SEATTLE -- Erik Bedard and Felix Hernandez, the two staff aces whose arms were expected to dominate this game, were already in the clubhouse after a particularly difficult night, leaving a close game in the hands of the Orioles' bullpen.
For a second straight day, that scenario proved disastrous for the Orioles. The Seattle Mariners scored four runs in the eighth inning, all with two outs, as Ichiro Suzuki's double off John Parrish broke a tie and sent the Orioles to their fourth straight loss, a 7-4 defeat before an announced 19,090 last night at Safeco Field.
With the Orioles nursing a 4-3 lead, Jamie Walker pitched a scoreless seventh and Chad Bradford appeared to be on the way to doing the same in the eighth. But after getting two quick outs, Bradford surrendered consecutive singles, putting men on first and third with two outs.
Seattle manager Mike Hargrove sent left-hander Ben Broussard to the plate to pinch hit for Jason Ellison, prompting Orioles manager Sam Perlozzo to counter with his lone lefty reliever, Parrish. The chess match continued as Hargrove removed Broussard in favor of switch-hitting Jose Vidro.
Parrish fell behind Vidro 3-1 and then watched him bounce a single up the middle to score Yuniesky Betancourt and tie the game. With a 2-2 count, Ichiro hit a double down the left-field line. Jose Lopez followed with a two-run double, putting the game out of reach.
Handed a 4-1 lead by the second inning, Bedard barely managed to hold it through six innings. He allowed eight hits and three earned runs, while striking out seven on 101 pitches. It was his worst outing in over a month, though Bedard deserves credit for holding it together when he clearly didn't have his best stuff.
Bedard was at his best in the fourth after the Mariners, who trailed by just one run, put runners on first and third with one out. Bedard wouldn't allow the tying run to cross the plate, striking out Jose Lopez and Jose Guillen to end the inning. Overall, Bedard closed an otherwise rocky outing by retiring seven straight Mariners.
Hernandez, the hard-throwing right-hander who has drawn comparisons to a young Dwight Gooden, was pounded for four runs in the first two innings as the Orioles hit line drives all around the ballpark. But Hernandez steadied himself and didn't give up a run over his final 3 2/3 innings. He did give up 11 hits and four earned runs in 5 2/3 innings.
The atmosphere in the Orioles' clubhouse before the game was upbeat, as the frustration after Sunday's one-run loss to the Los Angeles Angels on Vladimir Guerrero's walk-off, two-run homer didn't appear to follow the team on its charter flight to the Pacific Northwest.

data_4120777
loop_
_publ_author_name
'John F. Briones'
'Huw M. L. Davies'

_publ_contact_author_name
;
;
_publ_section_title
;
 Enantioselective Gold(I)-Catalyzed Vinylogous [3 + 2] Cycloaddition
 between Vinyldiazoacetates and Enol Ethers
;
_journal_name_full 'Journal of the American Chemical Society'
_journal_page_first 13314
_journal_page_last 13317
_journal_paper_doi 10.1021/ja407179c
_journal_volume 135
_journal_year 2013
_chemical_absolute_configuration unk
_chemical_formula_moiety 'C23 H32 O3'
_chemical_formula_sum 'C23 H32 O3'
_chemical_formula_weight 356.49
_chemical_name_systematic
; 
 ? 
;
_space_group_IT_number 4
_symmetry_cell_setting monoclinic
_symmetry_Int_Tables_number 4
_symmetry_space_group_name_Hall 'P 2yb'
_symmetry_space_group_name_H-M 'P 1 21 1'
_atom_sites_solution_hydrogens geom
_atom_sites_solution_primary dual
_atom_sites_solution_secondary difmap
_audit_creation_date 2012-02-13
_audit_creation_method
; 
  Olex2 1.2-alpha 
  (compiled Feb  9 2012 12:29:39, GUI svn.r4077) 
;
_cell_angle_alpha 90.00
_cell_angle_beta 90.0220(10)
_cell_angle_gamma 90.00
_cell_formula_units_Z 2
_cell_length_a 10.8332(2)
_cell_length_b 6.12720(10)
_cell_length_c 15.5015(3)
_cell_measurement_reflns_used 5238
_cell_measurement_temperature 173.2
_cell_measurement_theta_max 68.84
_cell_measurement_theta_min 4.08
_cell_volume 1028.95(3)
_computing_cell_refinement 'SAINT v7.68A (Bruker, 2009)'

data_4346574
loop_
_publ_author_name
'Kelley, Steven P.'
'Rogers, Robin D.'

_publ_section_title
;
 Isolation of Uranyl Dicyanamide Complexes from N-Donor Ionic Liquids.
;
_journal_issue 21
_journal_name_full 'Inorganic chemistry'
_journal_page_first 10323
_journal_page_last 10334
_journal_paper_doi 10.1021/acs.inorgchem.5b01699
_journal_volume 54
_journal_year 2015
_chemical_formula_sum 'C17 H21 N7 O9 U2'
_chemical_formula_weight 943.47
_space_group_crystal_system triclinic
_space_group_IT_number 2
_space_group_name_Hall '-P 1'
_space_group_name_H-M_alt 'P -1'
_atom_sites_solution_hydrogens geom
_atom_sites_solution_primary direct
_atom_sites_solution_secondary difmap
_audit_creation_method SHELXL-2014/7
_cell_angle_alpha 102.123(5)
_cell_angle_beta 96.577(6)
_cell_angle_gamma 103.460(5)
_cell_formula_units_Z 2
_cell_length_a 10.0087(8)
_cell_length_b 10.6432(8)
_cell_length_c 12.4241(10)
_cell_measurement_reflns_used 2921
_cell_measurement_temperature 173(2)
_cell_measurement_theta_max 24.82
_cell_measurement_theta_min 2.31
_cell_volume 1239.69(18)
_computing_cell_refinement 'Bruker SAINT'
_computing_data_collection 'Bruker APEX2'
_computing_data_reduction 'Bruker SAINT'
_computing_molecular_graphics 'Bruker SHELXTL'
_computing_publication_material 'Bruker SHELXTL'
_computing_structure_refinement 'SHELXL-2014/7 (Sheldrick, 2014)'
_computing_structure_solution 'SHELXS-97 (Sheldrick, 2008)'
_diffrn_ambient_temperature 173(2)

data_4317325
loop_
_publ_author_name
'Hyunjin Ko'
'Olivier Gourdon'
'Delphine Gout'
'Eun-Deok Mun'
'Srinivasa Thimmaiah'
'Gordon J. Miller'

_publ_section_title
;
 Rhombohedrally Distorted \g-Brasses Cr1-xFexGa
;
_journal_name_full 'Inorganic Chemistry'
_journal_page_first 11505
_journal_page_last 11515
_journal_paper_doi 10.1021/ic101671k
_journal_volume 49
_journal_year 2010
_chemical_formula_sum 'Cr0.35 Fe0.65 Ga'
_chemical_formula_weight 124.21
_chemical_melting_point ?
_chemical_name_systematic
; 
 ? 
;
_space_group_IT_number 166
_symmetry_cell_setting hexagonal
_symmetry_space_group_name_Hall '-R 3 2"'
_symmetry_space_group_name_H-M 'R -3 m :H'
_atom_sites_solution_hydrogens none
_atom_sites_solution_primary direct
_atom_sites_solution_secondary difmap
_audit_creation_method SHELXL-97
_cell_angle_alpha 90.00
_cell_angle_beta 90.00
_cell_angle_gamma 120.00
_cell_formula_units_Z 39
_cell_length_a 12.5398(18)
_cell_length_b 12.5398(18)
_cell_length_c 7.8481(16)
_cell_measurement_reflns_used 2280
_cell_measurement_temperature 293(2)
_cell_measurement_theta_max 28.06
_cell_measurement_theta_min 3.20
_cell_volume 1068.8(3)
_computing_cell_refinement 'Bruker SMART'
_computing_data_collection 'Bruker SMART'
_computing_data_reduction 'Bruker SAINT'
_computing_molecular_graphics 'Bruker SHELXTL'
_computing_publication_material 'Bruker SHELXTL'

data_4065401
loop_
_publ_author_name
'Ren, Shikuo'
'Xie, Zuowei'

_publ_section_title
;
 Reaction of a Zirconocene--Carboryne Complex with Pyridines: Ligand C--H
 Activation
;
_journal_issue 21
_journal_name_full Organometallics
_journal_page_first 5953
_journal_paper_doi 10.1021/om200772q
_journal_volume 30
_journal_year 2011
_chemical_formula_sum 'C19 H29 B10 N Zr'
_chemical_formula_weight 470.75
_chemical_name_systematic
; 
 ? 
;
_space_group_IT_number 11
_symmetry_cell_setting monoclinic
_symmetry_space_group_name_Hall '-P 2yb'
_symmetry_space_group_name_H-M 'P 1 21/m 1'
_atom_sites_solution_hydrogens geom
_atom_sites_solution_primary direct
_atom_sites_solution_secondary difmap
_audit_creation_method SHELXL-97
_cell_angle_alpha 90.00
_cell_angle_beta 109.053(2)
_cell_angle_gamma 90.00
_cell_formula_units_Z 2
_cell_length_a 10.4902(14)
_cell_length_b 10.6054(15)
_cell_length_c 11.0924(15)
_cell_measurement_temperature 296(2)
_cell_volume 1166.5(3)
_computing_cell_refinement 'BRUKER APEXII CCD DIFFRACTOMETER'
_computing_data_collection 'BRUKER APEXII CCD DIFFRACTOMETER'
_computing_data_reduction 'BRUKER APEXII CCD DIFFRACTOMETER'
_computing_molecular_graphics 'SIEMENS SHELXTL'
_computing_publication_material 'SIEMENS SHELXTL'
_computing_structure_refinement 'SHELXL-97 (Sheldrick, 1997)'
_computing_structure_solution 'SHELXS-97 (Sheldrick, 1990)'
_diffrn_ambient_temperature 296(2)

Still, Perlozzo acknowledged that Sunday's loss, his team's third straight, was particular tough to swallow.
"It wears on you after a little while," Perlozzo said. "They're all trying and busting their tails ... out there. You just want them to relax. I've seen more in the past 10 days from this club than I've seen in a lot of the clubs in the past 10 years. There is a genuine spirit, fight and determination in that dugout."
During the pre-game meeting that the Orioles have before the first game of every series, Perlozzo applauded his players for their effort and told them it would eventually be rewarded.
"If that continues, good things will start happening," he said. "We just can't [get down] on all the one-run losses. I've seen good things over the past 10 days.
"I take the losses extremely hard. I know these guys take a tough loss. I am sitting there taking it for 25 of them and the coaching staff and the fans. It's not easy, but at the same time, I take pride in the fact that we've been in every game, where we haven't bailed out, we haven't given up."
With a quick look at the pitching matchups, one could easily have concluded that last night was going to be another one of those close, well-pitched games decided on one at-bat or one pitch.
But that's certainly not what was materializing early at Safeco Field.
The Orioles quickly jumped on Hernandez, who continued to struggle since returning from the disabled list. The right-hander was 2-1 with a 1.56 ERA and had opened the season with 17 consecutive scoreless innings when he strained his right elbow. Since his return from the DL, he was 1-2 with a 6.30 ERA entering last night.
Brian Roberts led off the game with a long double. He moved to third on Jay Payton's sacrifice bunt and then scored on Nick Markakis' single to left.
Bedard wasn't any sharper than Hernandez. His first pitch was hit by Suzuki into the right-center field seats, tying the game at 1.
Aubrey Huff began the second inning with a long double to center field. Melvin Mora followed with a single and Ramon Hernandez broke the tie with a sacrifice fly. A double by Corey Patterson and a walk to Roberts loaded the bases. Payton then had an RBI groundout and Markakis extended the Orioles' lead to 4-1 with his second RBI single of the night.
But again, the Mariners answered right back. They got three straight singles to start the second, the last by Willie Bloomquist scoring a run. Bedard did well did get out of the inning without further damage, but his pitch count stood at 40, the same number Hernandez had.
Seattle got another run in the third when catcher Kenji Johjima doubled in Jose Guillen, who had led off the inning with a double.